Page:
How do you encourage users to keep logging their meals, calories and mindful minutes when the real result only shows in the long term?
BRIDGE partnership is a group of consultants empowering managers and employees to create better workplaces. After 25 years of running workshops and training a large number of employees in the world’s biggest organisations, they were looking for digital opportunities. The goals were clear: not only should that ‘opportunity’ help them scale and leverage their experience, it should also help them deepen the impact they can create in those organisations. The consultants love nothing more than supporting clients in their development, but were constrained by their own time.
The result is ‘Realist’, a mental health app allowing employees to develop strategies that help them deal with stressful situations. After an initial workshop with one of the coaches, delegates are asked to download the app on their personal phone. The wonderful voice of Jane (Global Capability Director of BRIDGE) leads delegates through a guided reflection session, pushing them to challenge their own thinking and note down the things they would do differently in the future.
Like many other apps in the same category (mental health, fitness, dieting) Realist faced a challenge: since it’s not until later in the use of the app that we see concrete results based on inputted content, we risk losing users before the app shows its true value. Apps in this category demand a lot of initial commitment. How many sessions in meditation apps like Headspace does it take before someone actually starts feeling any effects? The more a user puts in, the more and sooner they will get something out of it. So how did we design an experience that’s valuable from day one? How did we encourage users to keep on adding these entries without seeing the long term value?
Once the initial promise of ‘Realist’ was proven in our first round of user research, we spent eight weeks designing and building the first version. The sooner BRIDGE partnership could share the app with their delegates, the sooner we could start learning how to improve. The features included: a wizard to add your ‘triggers’ (things that set you off), a simple way of looking back at them and an initial reflection audio, asking users to write down their thinking. In this pilot BRIDGE partnership shared ‘Realist’ with 60 delegates all over the world. After a few weeks using the app, we started a round of in depth interviews. Figuring out what’s working and what’s not, and most importantly, why.
As with most apps, we witnessed a drop-off rate in use. Nothing really surprising. However, when we started talking to some of the users and asked why, we were in for a surprise. It seemed like some delegates stopped using the app itself, but kept stepping through the ‘reflection’ in their head. They had been running through the reflection audio guide enough to remember the routine off by heart. The daily reminder to reflect (notification) was enough of a prompt to answer Jane’s questions, without the need to even open the app.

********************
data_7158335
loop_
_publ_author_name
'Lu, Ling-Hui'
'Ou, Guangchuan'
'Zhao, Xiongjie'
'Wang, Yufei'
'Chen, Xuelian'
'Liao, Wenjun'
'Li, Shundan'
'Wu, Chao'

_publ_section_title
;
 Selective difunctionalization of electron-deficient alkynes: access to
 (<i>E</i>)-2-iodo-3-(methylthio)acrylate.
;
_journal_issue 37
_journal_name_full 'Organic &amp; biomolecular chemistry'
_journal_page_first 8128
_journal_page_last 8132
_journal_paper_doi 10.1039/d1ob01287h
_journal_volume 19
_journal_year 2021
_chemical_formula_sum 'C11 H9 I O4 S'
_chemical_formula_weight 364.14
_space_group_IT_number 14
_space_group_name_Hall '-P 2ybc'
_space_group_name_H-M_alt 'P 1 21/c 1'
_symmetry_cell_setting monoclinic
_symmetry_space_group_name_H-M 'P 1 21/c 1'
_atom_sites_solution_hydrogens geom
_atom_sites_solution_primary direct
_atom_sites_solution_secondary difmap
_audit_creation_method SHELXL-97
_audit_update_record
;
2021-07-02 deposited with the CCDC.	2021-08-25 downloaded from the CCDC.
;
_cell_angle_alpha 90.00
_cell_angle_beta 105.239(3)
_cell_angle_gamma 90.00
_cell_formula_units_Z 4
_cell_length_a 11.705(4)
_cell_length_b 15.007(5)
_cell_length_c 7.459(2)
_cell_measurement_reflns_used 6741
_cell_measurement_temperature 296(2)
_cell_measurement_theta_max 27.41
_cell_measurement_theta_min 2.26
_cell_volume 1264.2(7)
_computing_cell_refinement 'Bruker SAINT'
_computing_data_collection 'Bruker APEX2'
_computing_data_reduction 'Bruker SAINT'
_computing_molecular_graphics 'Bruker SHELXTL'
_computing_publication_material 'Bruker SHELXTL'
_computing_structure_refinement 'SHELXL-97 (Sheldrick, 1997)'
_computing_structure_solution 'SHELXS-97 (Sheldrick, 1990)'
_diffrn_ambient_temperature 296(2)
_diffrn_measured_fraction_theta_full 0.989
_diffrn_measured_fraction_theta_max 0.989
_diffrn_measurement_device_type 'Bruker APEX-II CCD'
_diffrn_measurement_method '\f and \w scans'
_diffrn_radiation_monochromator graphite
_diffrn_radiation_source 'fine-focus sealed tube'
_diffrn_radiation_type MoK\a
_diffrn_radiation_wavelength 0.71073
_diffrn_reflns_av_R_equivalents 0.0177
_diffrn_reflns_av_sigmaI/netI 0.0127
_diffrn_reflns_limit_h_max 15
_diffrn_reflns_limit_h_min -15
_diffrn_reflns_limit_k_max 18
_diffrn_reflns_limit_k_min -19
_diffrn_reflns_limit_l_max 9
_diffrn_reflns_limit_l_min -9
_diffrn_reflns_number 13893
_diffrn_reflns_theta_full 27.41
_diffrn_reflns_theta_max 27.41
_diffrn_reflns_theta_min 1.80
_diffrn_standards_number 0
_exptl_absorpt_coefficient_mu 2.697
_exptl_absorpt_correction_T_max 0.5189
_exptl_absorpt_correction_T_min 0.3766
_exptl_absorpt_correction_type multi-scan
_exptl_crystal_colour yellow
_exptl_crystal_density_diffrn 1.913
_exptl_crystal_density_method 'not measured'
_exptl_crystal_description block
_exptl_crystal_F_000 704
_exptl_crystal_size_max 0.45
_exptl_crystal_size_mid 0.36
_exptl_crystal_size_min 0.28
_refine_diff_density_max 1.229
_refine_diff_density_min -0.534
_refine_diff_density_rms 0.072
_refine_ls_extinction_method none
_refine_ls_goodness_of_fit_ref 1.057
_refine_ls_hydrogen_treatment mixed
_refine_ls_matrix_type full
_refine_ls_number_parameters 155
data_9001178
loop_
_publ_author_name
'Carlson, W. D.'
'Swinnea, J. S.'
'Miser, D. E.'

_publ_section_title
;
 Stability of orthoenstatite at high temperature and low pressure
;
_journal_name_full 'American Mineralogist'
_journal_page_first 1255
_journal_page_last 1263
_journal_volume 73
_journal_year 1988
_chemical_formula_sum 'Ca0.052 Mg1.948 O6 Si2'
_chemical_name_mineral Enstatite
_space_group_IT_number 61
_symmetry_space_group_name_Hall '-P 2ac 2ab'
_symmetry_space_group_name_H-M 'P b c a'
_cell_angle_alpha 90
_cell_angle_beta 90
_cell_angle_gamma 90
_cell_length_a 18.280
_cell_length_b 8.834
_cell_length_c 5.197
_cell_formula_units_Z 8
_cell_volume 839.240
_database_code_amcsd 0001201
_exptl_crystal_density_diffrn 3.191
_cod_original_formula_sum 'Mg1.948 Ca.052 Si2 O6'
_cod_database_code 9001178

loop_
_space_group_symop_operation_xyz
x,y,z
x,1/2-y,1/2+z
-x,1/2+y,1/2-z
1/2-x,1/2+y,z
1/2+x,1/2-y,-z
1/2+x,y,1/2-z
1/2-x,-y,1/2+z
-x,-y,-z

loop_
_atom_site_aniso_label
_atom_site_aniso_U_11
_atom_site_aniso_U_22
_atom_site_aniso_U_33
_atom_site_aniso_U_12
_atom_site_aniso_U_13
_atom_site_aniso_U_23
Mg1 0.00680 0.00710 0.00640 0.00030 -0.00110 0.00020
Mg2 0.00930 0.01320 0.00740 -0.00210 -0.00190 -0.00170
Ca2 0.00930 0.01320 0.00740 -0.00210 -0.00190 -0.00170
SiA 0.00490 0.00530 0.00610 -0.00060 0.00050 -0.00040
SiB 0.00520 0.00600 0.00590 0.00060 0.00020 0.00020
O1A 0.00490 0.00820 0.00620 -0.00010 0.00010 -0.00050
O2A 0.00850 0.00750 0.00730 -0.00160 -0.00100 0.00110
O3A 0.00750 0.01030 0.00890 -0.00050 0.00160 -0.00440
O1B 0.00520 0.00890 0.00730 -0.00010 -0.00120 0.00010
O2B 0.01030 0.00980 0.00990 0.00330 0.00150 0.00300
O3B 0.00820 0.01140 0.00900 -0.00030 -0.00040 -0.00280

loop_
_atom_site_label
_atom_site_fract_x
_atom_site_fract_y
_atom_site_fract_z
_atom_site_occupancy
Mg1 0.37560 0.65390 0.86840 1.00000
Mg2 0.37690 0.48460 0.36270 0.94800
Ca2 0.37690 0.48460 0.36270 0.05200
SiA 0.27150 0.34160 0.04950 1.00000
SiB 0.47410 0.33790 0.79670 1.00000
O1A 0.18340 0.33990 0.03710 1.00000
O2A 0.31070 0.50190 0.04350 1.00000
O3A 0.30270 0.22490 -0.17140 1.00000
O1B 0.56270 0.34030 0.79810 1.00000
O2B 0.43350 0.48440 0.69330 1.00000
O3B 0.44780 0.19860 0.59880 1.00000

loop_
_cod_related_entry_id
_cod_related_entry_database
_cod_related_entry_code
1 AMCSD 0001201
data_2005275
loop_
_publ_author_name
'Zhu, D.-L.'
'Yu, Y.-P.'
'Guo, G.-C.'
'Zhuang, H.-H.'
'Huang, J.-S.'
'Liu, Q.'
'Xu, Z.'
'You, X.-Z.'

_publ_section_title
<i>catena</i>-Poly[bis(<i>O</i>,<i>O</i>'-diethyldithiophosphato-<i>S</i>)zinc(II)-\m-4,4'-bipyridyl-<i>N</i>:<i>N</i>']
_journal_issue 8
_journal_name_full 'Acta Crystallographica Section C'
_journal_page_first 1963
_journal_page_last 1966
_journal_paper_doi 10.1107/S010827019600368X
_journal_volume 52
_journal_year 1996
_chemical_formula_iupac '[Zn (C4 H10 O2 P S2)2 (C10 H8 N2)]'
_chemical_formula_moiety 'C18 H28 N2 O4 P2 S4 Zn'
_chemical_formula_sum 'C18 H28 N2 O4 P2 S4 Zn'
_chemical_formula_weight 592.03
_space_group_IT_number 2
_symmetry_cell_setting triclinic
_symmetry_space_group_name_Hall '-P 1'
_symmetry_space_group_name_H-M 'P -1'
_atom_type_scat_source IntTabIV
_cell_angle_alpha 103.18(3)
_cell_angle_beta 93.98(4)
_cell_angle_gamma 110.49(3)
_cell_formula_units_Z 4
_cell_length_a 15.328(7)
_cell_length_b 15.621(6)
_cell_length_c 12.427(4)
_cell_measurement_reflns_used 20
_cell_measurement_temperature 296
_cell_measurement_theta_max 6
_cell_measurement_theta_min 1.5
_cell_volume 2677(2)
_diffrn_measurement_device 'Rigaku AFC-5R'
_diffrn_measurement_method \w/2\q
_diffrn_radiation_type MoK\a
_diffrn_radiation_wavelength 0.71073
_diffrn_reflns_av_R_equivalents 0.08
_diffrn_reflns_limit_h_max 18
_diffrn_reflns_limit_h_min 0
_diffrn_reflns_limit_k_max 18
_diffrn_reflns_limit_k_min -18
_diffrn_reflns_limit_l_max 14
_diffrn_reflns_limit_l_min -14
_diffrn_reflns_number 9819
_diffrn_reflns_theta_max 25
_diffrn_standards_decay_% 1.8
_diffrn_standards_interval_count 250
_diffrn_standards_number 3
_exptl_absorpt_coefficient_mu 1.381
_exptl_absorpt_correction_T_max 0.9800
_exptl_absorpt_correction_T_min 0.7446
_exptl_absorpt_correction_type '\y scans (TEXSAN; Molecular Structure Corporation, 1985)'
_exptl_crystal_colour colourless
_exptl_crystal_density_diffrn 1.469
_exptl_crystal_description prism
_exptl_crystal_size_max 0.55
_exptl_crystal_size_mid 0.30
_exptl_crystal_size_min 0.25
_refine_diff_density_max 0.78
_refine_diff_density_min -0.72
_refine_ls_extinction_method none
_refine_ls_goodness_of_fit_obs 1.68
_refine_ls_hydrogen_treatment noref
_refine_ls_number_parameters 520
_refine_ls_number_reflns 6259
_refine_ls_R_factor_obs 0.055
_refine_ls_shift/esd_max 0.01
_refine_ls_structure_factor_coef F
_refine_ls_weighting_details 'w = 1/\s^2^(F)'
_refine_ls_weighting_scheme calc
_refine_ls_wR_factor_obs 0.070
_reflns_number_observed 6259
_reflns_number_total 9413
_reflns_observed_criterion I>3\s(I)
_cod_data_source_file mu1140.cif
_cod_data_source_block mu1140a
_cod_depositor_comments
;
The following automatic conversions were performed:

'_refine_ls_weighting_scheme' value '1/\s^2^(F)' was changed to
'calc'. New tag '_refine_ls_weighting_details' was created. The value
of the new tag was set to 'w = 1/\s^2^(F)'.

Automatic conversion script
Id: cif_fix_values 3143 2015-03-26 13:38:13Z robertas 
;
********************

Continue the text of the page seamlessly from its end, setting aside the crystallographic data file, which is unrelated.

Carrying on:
In some ways we can look at that as a success. It shows that the app helped employees to put the techniques in practice, but we also assume this fast learning user has the potential to learn a lot more over time.
It is all about the journey, not the destination
Each time someone records a ‘trigger’ they step through the same audio guide. After each reflection, a user ends with a list of clear actions to help them cope with similar events better. The trigger is processed and therefore ‘done’ from a user’s perspective. Once you understand the reflection routine, there is no incentive to go through all the typing on your phone over and over again.
However, once you are in that routine, that’s when the learning and growing actually starts. The way BRIDGE’s consultants experienced it in their workshops, it is the actual logs that users type during the reflection that hold ‘the real gold’. Coming back to them later on, and seeing those logs in relation to each other over time helps users spot commonalities in the things they tell themselves. It is that deeper level of self-confrontation that is needed to approach those returning, dwelling thoughts with a fresh perspective. It is that realisation that helps you develop more meaningful strategies that work for each type of situation.